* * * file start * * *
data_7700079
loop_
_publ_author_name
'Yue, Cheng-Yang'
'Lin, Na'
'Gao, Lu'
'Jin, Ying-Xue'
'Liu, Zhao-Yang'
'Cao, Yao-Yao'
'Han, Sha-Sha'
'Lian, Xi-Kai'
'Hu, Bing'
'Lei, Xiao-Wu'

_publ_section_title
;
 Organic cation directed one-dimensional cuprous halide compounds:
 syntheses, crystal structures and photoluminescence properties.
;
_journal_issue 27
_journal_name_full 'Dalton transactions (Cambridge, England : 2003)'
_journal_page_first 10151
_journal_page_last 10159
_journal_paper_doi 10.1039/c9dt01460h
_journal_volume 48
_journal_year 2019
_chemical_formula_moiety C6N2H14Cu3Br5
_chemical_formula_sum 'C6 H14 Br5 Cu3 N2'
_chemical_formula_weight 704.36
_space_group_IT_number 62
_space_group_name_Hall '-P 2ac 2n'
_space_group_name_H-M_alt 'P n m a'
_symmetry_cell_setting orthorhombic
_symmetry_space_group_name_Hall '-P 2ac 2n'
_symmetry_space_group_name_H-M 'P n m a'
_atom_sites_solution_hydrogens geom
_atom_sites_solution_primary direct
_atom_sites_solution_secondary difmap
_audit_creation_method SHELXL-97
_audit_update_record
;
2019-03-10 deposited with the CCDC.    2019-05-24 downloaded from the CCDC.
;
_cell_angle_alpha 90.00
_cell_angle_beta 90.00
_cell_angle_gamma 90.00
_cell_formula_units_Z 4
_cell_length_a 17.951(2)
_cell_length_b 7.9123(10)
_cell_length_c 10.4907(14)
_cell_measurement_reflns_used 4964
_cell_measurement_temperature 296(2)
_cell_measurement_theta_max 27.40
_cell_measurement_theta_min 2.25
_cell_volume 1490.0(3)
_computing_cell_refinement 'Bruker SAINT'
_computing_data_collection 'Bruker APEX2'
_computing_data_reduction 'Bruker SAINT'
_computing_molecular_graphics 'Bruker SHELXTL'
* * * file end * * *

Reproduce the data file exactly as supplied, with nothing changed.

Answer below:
data_7700079
loop_
_publ_author_name
'Yue, Cheng-Yang'
'Lin, Na'
'Gao, Lu'
'Jin, Ying-Xue'
'Liu, Zhao-Yang'
'Cao, Yao-Yao'
'Han, Sha-Sha'
'Lian, Xi-Kai'
'Hu, Bing'
'Lei, Xiao-Wu'

_publ_section_title
;
 Organic cation directed one-dimensional cuprous halide compounds:
 syntheses, crystal structures and photoluminescence properties.
;
_journal_issue 27
_journal_name_full 'Dalton transactions (Cambridge, England : 2003)'
_journal_page_first 10151
_journal_page_last 10159
_journal_paper_doi 10.1039/c9dt01460h
_journal_volume 48
_journal_year 2019
_chemical_formula_moiety C6N2H14Cu3Br5
_chemical_formula_sum 'C6 H14 Br5 Cu3 N2'
_chemical_formula_weight 704.36
_space_group_IT_number 62
_space_group_name_Hall '-P 2ac 2n'
_space_group_name_H-M_alt 'P n m a'
_symmetry_cell_setting orthorhombic
_symmetry_space_group_name_Hall '-P 2ac 2n'
_symmetry_space_group_name_H-M 'P n m a'
_atom_sites_solution_hydrogens geom
_atom_sites_solution_primary direct
_atom_sites_solution_secondary difmap
_audit_creation_method SHELXL-97
_audit_update_record
;
2019-03-10 deposited with the CCDC.    2019-05-24 downloaded from the CCDC.
;
_cell_angle_alpha 90.00
_cell_angle_beta 90.00
_cell_angle_gamma 90.00
_cell_formula_units_Z 4
_cell_length_a 17.951(2)
_cell_length_b 7.9123(10)
_cell_length_c 10.4907(14)
_cell_measurement_reflns_used 4964
_cell_measurement_temperature 296(2)
_cell_measurement_theta_max 27.40
_cell_measurement_theta_min 2.25
_cell_volume 1490.0(3)
_computing_cell_refinement 'Bruker SAINT'
_computing_data_collection 'Bruker APEX2'
_computing_data_reduction 'Bruker SAINT'
_computing_molecular_graphics 'Bruker SHELXTL'